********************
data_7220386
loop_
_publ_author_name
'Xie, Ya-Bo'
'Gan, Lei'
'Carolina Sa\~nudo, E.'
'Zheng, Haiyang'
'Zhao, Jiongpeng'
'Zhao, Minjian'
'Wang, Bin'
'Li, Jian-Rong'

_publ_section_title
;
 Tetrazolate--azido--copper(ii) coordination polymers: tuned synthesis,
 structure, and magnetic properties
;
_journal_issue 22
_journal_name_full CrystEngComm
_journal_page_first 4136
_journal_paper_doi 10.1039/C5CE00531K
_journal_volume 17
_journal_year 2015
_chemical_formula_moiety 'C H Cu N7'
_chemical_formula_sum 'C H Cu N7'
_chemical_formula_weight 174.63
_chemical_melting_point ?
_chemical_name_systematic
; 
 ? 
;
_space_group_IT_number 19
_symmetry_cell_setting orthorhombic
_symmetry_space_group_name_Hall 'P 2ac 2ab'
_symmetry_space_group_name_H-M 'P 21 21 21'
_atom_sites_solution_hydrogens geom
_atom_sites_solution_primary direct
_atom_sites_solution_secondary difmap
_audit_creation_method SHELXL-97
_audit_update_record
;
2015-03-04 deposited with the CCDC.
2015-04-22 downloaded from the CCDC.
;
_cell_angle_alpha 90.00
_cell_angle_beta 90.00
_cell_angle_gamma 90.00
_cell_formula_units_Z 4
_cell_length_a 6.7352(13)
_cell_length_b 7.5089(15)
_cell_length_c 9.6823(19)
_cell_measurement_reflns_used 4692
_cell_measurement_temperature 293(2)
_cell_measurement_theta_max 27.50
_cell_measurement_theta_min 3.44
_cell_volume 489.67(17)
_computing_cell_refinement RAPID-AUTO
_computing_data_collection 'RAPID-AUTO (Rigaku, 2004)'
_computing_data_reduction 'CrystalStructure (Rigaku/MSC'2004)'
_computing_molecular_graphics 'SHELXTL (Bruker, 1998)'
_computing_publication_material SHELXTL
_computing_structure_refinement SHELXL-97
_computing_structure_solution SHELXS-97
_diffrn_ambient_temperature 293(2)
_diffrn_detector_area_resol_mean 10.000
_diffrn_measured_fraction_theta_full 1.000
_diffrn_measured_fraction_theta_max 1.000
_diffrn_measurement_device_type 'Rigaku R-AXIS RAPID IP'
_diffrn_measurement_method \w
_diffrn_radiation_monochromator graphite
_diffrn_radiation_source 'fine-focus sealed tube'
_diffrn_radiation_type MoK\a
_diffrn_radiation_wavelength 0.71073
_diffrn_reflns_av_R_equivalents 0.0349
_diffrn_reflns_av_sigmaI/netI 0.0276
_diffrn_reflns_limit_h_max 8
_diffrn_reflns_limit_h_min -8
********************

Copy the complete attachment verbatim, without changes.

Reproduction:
data_7220386
loop_
_publ_author_name
'Xie, Ya-Bo'
'Gan, Lei'
'Carolina Sa\~nudo, E.'
'Zheng, Haiyang'
'Zhao, Jiongpeng'
'Zhao, Minjian'
'Wang, Bin'
'Li, Jian-Rong'

_publ_section_title
;
 Tetrazolate--azido--copper(ii) coordination polymers: tuned synthesis,
 structure, and magnetic properties
;
_journal_issue 22
_journal_name_full CrystEngComm
_journal_page_first 4136
_journal_paper_doi 10.1039/C5CE00531K
_journal_volume 17
_journal_year 2015
_chemical_formula_moiety 'C H Cu N7'
_chemical_formula_sum 'C H Cu N7'
_chemical_formula_weight 174.63
_chemical_melting_point ?
_chemical_name_systematic
; 
 ? 
;
_space_group_IT_number 19
_symmetry_cell_setting orthorhombic
_symmetry_space_group_name_Hall 'P 2ac 2ab'
_symmetry_space_group_name_H-M 'P 21 21 21'
_atom_sites_solution_hydrogens geom
_atom_sites_solution_primary direct
_atom_sites_solution_secondary difmap
_audit_creation_method SHELXL-97
_audit_update_record
;
2015-03-04 deposited with the CCDC.
2015-04-22 downloaded from the CCDC.
;
_cell_angle_alpha 90.00
_cell_angle_beta 90.00
_cell_angle_gamma 90.00
_cell_formula_units_Z 4
_cell_length_a 6.7352(13)
_cell_length_b 7.5089(15)
_cell_length_c 9.6823(19)
_cell_measurement_reflns_used 4692
_cell_measurement_temperature 293(2)
_cell_measurement_theta_max 27.50
_cell_measurement_theta_min 3.44
_cell_volume 489.67(17)
_computing_cell_refinement RAPID-AUTO
_computing_data_collection 'RAPID-AUTO (Rigaku, 2004)'
_computing_data_reduction 'CrystalStructure (Rigaku/MSC'2004)'
_computing_molecular_graphics 'SHELXTL (Bruker, 1998)'
_computing_publication_material SHELXTL
_computing_structure_refinement SHELXL-97
_computing_structure_solution SHELXS-97
_diffrn_ambient_temperature 293(2)
_diffrn_detector_area_resol_mean 10.000
_diffrn_measured_fraction_theta_full 1.000
_diffrn_measured_fraction_theta_max 1.000
_diffrn_measurement_device_type 'Rigaku R-AXIS RAPID IP'
_diffrn_measurement_method \w
_diffrn_radiation_monochromator graphite
_diffrn_radiation_source 'fine-focus sealed tube'
_diffrn_radiation_type MoK\a
_diffrn_radiation_wavelength 0.71073
_diffrn_reflns_av_R_equivalents 0.0349
_diffrn_reflns_av_sigmaI/netI 0.0276
_diffrn_reflns_limit_h_max 8
_diffrn_reflns_limit_h_min -8